Early stage breast cancers known as DCIS (ductal carcinoma in situ) should be treated with surgery, not a "wait-and-watch" approach.
By Kathleen Doheny
FRIDAY, April 15, 2016 (HealthDay News) — Early stage breast cancers known as DCIS (ductal carcinoma in situ) should be treated with surgery, not a "wait-and-watch" approach, according to new research.
Experts have debated whether to treat early DCIS or simply monitor it to see if it progresses. The new study suggests excision of DCIS—cancer confined to the milk ducts in the breast—is best in nearly all cases.
"Regardless of [tumor] grade, surveillance alone without surgery is not adequate," said Dr. Sadia Khan, advisor to the breast cancer program at Hoag Memorial Hospital Presbyterian in Newport Beach, Calif. She presented the study results Thursday at the American Society of Breast Surgeons meeting in Dallas.
Grade describes the degree of tumor-tissue abnormality and how likely it is to grow. Lower grades have better outlooks.
With treatment, survival from DCIS is nearly 100 percent, Khan said. However, if the cancer recurs, it can become invasive and life-threatening.
For the study, Khan and her colleagues divided 720 patients with DCIS into two groups. Nearly 600 of the women had the tumor excised, with clear (cancer-free) margins of 1 millimeter or more after surgery. Those women were compared with 124 whose margins were less than 1 mm. These women declined a recommended second surgery. A margin of 2 mm of normal tissue around the tumor site is a common goal.
Those who declined the second surgery served as a surrogate for an observation-only group in the study.
After 10 years, about two-thirds of those with margins of less than 1 millimeter had a local recurrence, compared to up to 46 percent of those in the group with broader margins, the study found.
Recurrence was defined as the cancer returning to the original site.
Even in those who had the very earliest DCIS, with the lowest grades, the recurrence rate was 53 percent in those with margins less than 1 mm. The researchers termed this rate "too high" to be considered adequate treatment.
In comparison, only 13 percent of those with the very earliest DCIS and margins of more than 1 millimeter had recurrence after 10 years, the study found.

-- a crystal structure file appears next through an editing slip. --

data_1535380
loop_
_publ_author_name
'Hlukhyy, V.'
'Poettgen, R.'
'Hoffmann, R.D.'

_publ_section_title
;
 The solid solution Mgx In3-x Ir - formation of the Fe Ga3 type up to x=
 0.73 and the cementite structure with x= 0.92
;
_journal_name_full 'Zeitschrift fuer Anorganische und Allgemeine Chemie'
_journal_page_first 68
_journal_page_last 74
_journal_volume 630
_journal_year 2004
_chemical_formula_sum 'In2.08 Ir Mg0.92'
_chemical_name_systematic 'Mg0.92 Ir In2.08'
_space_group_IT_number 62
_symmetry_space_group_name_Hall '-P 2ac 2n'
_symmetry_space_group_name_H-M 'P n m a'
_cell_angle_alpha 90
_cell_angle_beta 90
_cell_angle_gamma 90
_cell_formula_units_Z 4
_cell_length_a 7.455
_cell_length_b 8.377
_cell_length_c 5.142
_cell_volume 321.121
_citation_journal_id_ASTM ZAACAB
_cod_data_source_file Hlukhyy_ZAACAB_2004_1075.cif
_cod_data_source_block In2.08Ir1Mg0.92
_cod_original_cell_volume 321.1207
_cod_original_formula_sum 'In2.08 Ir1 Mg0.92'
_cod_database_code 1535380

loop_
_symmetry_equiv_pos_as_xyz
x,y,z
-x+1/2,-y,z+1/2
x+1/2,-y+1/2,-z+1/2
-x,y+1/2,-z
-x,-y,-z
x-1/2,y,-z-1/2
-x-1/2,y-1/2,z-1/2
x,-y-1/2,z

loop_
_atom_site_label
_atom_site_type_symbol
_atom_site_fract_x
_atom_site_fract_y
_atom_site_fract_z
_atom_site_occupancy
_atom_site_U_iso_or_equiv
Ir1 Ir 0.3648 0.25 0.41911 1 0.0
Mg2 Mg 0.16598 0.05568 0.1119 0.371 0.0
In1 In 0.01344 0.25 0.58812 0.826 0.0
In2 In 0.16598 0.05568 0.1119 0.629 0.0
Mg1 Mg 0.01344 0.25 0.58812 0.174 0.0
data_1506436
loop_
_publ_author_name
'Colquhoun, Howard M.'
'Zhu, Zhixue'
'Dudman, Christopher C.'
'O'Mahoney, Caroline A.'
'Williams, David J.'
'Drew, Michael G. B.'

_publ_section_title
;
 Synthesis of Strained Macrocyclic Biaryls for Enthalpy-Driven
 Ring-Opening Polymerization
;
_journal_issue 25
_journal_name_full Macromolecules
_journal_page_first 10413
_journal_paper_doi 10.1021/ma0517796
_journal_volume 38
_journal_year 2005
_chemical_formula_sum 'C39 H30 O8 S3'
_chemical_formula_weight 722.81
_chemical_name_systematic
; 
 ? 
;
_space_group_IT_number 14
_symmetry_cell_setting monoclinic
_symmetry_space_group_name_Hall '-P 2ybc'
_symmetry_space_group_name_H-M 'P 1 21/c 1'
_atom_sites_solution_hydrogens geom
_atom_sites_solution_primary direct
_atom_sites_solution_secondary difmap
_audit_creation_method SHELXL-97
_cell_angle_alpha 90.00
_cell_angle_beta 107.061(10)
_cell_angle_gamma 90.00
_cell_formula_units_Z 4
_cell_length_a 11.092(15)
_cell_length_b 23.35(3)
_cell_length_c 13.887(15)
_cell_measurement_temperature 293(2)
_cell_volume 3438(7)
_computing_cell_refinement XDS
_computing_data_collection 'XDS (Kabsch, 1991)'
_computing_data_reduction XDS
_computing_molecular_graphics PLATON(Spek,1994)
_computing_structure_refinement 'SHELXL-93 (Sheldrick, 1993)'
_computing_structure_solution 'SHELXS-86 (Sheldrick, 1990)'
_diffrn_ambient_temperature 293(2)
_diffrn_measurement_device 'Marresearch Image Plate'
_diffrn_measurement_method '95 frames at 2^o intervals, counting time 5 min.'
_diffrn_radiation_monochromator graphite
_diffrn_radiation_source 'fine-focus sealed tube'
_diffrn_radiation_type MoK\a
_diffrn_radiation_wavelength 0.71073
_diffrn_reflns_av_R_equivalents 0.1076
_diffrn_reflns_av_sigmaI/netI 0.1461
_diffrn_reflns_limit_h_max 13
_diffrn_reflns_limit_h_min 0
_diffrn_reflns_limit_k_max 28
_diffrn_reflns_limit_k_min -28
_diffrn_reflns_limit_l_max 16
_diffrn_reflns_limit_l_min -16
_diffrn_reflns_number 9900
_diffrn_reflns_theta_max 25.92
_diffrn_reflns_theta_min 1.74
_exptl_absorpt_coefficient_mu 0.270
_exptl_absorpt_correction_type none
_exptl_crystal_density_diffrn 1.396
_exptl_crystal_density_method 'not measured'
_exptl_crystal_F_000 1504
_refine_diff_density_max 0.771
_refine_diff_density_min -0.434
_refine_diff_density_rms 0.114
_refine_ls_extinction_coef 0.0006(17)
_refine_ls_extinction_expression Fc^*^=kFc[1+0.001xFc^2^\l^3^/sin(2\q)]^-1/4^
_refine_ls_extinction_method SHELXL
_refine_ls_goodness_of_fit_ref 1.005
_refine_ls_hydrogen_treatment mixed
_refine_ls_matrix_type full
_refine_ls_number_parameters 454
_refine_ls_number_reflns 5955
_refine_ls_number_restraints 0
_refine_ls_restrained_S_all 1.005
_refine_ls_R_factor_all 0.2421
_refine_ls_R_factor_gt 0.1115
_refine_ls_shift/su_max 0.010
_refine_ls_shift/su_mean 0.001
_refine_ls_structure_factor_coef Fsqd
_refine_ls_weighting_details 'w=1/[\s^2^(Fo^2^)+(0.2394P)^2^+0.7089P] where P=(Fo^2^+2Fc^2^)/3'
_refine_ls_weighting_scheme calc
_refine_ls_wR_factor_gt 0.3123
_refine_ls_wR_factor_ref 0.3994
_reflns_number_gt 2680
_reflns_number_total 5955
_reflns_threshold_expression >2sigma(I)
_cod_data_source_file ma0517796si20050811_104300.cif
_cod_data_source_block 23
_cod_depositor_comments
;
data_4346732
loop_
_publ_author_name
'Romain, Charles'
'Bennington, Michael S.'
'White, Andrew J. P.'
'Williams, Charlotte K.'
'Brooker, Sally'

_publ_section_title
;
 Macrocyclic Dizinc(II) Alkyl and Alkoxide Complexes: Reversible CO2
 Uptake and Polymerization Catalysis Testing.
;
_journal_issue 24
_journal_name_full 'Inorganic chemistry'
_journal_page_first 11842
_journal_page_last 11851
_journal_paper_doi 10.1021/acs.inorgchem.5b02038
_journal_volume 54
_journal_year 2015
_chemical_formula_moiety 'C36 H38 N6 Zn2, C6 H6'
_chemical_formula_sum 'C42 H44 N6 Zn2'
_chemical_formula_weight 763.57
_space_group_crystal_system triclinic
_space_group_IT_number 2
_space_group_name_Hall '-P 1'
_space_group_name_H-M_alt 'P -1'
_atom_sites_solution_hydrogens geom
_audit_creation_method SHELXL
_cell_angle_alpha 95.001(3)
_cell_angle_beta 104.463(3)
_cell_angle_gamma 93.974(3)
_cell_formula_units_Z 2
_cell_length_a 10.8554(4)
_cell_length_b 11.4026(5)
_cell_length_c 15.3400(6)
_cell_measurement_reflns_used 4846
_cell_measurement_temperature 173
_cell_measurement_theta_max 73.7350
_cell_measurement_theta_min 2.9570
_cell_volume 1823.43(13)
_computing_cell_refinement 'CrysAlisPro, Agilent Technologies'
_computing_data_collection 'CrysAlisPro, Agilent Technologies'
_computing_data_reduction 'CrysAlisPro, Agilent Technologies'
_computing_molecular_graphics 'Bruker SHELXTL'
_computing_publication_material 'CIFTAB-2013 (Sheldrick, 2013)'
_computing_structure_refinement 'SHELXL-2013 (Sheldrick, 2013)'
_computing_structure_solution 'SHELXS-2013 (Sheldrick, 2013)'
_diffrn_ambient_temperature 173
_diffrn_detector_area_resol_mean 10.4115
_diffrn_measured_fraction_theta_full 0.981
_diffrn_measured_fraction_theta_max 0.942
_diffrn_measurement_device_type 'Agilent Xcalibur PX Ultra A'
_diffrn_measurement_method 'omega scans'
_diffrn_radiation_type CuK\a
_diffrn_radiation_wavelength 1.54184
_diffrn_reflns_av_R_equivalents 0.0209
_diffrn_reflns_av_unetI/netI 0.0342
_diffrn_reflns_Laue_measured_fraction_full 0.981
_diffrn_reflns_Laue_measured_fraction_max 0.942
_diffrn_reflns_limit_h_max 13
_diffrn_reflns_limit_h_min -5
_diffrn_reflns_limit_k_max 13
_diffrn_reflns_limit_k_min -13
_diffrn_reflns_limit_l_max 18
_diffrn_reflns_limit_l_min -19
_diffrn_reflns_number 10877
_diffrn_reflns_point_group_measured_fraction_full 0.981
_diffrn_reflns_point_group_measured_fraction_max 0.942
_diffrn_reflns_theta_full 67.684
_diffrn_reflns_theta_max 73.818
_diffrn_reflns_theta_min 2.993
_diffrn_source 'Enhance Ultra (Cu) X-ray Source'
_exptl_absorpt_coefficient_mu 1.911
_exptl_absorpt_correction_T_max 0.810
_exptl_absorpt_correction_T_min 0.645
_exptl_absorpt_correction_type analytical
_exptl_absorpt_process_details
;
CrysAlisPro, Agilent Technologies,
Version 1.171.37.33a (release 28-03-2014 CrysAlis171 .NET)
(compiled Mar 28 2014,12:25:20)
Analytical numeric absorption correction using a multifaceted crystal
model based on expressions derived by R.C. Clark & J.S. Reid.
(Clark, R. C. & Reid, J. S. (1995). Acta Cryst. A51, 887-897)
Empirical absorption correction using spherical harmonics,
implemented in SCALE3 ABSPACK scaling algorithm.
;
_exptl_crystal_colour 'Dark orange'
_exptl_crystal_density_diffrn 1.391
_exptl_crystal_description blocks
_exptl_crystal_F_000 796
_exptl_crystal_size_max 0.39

"Doing a needle biopsy and just watching someone with a mammogram is inappropriate and unacceptable for DCIS," Khan said.
The study adds "very important information" for women who want to know their recurrence risk, and talk to their doctors about what to do and decide what risk they are comfortable with, said Dr. Linda Bosserman. She is a clinical assistant professor at the City of Hope Medical Group in Rancho Cucamonga, Calif. She played no role in the study.
Depending on a woman's preferences and other medical conditions, she said, some women may accept a relatively low risk of recurrence. Adding radiation after surgery can reduce the recurrence risk of DCIS even more, Bosserman pointed out.
The study adds good information doctors can pass on to patients, she said. "We can now better advise our patients, based on this study, that if they have low grade (1-2) DCIS [the earliest grade] with less than a 1 mm margin, they would have an 18 percent chance—or about a one in five chance—of having their breast cancer recur in five years," Bosserman said.
Over 10 years, their recurrence risk rises to about one in two, she added.
Another expert, Dr. Julie Margenthaler, professor of surgery at Washington University in St. Louis, said that the study reinforces the concept that "for the vast majority, the standard surgical excision [of DCIS] is still the appropriate course of treatment." Margenthaler wasn't involved in the new study.
"There are select patients who may be eligible for observation alone. But that should be closely monitored," she said. Ideally, they should be in a clinical trial, Margenthaler suggested.
Data and conclusions presented at meetings are usually considered preliminary until published in a peer-reviewed medical journal.
To learn more about DCIS, visit the American Cancer Society.